Frontier, a supercomputer developed by the US Department of Energy, has once again secured the top spot in the list of the world’s fastest supercomputers. With its groundbreaking performance exceeding one exaFLOPS, Frontier has left its competitors far behind. This article explores the latest rankings, highlights the impressive capabilities of Frontier, and provides an overview of the top-performing supercomputers.
Frontier’s Unmatched Speed and Dominance:
According to the biannual rankings released by TOP500, Frontier has maintained its first-place position as the fastest supercomputer globally. With a staggering speed of 1.194 quintillion floating point operations per second (FLOPS), Frontier surpasses its closest competitor by more than double the computing power. Its unparalleled performance sets a new standard in computational capability and showcases the remarkable strides made in high-performance computing.
The Rivals and Their Progress:
While two supercomputers in the top 10 have shown modest improvements in speed since the previous ranking period, they still fall significantly short of challenging Frontier’s dominance. LUMI and Leonardo, ranking third and fourth respectively, have enhanced their performance levels, but the gap between them and Frontier remains substantial. The top 10 list, in its entirety, remains unchanged from the previous ranking, with the same supercomputers maintaining their respective positions.
Benchmarking and Measurement:
The rankings are determined using the High Performance Linpack (HPL) benchmark, which evaluates how effectively the systems solve dense systems of linear equations. This standardized measurement method ensures fair and accurate comparisons among the supercomputers. Frontier not only secures the top position in terms of raw speed but also takes the lead in artificial intelligence (AI) capabilities, as classified by the HPL-MxP metric.
Geographical Distribution and Power Efficiency:
Among the top 10 supercomputers, five are deployed in the United States, followed by two in China. Finland, Italy, and Japan each house one of the fastest supercomputers. In addition to raw performance, power efficiency is a crucial aspect in supercomputing. Frontier, ranking sixth in power efficiency with 52.592 GFLOPS/W, and LUMI, ranking seventh with 51.382 GFLOPS/W, showcase their prowess in delivering high computational power while optimizing energy consumption.
A Closer Look at the Top 10 Supercomputers of world in 2023:
#1 Frontier: As an HPE Cray EX system, Frontier boasts 8,730,112 cores comprising 3rd Gen AMD EPYC CPUs. It is further enhanced by AMD Instinct 250X accelerators and Slingshot-11 interconnects, achieving an outstanding HPL benchmark score of 1.194 exaFLOPS.
#2 Fugaku: Located in Japan at the RIKEN Center for Computational Science, Fugaku utilizes the Fujitsu A64FX microprocessor and houses 7,630,848 cores. It delivers exceptional performance with a maximum speed of 442.01 petaFLOPS.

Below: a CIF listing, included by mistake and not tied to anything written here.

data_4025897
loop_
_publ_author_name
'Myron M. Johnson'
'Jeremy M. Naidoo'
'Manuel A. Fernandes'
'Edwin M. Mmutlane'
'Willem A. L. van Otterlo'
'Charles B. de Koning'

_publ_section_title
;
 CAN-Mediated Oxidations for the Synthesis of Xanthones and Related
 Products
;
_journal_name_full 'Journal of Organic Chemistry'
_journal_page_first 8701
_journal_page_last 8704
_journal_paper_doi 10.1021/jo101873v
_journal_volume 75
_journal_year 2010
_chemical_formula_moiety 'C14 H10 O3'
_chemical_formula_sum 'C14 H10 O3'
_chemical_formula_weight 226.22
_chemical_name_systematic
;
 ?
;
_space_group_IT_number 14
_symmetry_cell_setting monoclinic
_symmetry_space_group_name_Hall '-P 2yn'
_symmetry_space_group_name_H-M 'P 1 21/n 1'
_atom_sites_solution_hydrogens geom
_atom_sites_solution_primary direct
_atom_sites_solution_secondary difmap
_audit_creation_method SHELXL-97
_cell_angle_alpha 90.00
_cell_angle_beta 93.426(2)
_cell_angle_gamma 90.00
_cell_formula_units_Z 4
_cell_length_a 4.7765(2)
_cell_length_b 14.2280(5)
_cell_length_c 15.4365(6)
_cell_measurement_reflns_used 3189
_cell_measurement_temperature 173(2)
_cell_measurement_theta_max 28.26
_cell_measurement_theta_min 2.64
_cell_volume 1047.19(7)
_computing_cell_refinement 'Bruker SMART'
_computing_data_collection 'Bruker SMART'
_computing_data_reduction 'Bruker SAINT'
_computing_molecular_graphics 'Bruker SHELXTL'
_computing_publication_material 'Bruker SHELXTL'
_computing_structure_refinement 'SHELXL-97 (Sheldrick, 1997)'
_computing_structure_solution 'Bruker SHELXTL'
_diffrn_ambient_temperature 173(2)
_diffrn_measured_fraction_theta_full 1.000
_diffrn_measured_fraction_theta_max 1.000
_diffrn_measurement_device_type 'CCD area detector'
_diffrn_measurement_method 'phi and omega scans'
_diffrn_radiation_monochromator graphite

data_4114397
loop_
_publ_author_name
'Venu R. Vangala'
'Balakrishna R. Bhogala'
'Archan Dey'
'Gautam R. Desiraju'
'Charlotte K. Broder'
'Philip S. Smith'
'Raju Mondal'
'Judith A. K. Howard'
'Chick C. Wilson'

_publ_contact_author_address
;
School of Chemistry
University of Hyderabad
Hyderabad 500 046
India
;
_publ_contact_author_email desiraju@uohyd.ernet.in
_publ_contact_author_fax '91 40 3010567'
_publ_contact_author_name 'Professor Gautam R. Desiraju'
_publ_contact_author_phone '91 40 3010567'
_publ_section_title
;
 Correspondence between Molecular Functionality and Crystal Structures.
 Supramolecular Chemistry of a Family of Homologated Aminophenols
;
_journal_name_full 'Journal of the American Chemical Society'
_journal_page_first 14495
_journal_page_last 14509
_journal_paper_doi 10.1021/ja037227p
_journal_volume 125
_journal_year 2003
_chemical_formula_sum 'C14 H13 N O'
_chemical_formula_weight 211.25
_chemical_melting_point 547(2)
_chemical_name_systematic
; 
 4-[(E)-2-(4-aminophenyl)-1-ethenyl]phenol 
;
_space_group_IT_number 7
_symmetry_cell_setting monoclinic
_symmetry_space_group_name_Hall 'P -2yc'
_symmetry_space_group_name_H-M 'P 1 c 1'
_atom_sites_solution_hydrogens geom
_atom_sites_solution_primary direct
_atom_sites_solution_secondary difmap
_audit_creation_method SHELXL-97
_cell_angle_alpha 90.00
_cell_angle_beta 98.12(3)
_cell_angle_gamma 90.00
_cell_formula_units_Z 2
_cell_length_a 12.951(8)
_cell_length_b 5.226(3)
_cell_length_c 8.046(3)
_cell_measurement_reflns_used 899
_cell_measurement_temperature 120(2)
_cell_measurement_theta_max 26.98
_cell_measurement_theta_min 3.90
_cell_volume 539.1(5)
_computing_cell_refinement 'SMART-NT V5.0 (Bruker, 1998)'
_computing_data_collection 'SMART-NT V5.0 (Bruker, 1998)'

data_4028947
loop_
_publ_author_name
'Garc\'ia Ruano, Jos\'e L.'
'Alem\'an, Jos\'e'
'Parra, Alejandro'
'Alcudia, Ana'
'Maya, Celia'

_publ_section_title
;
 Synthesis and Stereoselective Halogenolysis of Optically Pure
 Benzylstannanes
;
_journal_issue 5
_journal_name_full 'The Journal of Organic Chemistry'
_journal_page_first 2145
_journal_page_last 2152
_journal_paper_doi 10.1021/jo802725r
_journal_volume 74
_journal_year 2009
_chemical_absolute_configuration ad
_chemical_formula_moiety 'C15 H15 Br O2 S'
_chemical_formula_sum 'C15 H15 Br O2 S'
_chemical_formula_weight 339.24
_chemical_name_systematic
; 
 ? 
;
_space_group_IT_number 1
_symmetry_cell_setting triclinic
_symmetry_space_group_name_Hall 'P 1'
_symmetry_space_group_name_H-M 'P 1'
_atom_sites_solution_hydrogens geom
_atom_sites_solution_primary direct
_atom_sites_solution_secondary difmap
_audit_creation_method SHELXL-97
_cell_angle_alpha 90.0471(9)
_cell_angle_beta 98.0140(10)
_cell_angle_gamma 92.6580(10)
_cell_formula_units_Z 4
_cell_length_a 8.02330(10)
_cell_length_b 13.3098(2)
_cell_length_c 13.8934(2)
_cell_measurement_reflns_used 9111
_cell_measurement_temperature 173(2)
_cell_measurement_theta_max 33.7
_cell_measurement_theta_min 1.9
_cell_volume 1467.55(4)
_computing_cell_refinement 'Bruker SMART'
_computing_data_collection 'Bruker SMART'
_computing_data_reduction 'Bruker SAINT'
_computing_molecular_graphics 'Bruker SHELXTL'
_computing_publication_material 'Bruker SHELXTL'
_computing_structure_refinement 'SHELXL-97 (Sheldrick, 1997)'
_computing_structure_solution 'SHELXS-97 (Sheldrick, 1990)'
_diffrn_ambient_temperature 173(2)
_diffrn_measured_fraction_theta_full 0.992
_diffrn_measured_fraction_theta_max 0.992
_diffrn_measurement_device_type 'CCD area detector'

#3 LUMI: Based at the EuroHPC center in Finland, LUMI is an HPE Cray EX system powered by AMD processors. With 2,220,288 cores, it achieves a commendable performance of 309.1 petaFLOPS.
#4 Leonardo: Situated in Bologna, Italy, Leonardo is an Intel/Nvidia system featuring 1,463,616 cores and reaching a maximum speed of 238.7 petaFLOPS.
#5 Summit: Operated by Oak Ridge National Laboratory in the United States, Summit, an IBM system, comprises 4,356 nodes equipped with Power9 CPUs,22 cores, and six Nvidia Tesla V100 GPUs. It possesses an impressive total of 2,414,592 cores and achieves a HPL benchmark score of 148.6 petaFLOPS.
#6 Sierra: Similar in architecture to Summit, Sierra is located at the Lawrence Livermore National Laboratory in California. With 4,320 nodes, it features two Power9 CPUs, four Nvidia Tesla V100 GPUs, and a total of 1,572,480 cores. Sierra achieves a remarkable speed of 94.64 petaFLOPS.
#7 Sunway TaihuLight: Developed by the National Research Center of Parallel Computer Engineering & Technology (NRCPC) in China, Sunway TaihuLight is housed in Wuxi. It showcases an impressive 10,649,600 cores, enabling it to achieve a speed of 93.01 petaFLOPS on the HPL benchmark.
#8 Perlmutter: Based on the HPE Cray Shasta platform, Perlmutter is a heterogeneous system that combines AMD EPYC-based nodes and Nvidia A100-accelerated nodes. With 761,856 cores, Perlmutter reaches a speed of 70.87 petaFLOPS, showcasing a notable improvement over the previous year’s performance.
#9 Selene: Selene, an Nvidia DGX A100 SuperPOD, is powered by an AMD EPYC processor and Nvidia A100s for acceleration. It houses 555,520 cores and achieves a speed of 63.46 petaFLOPS. Selene is located in Nvidia facilities in the United States.
#10 Tianhe-2A (Milky Way-2A): Developed by China’s National University of Defense Technology (NUDT), Tianhe-2A features Intel Xeon CPUs and NUDT’s Matrix-2000 DSP accelerators. It possesses an impressive 4,981,760 cores, allowing it to achieve a speed of 61.44 petaFLOPS.
Frontier’s exceptional performance and reign as the world’s fastest supercomputer for the third consecutive time solidify its position as a technological marvel. Its unparalleled speed, surpassing the one exaFLOPS milestone, showcases the remarkable advancements in high-performance computing. The top 10 supercomputers on the list highlight the global distribution of computational power, with the United States and China leading the pack. As these supercomputers continue to push boundaries, it is an exciting time for scientific research, artificial intelligence, and computational simulations, opening up new possibilities for innovation and discovery.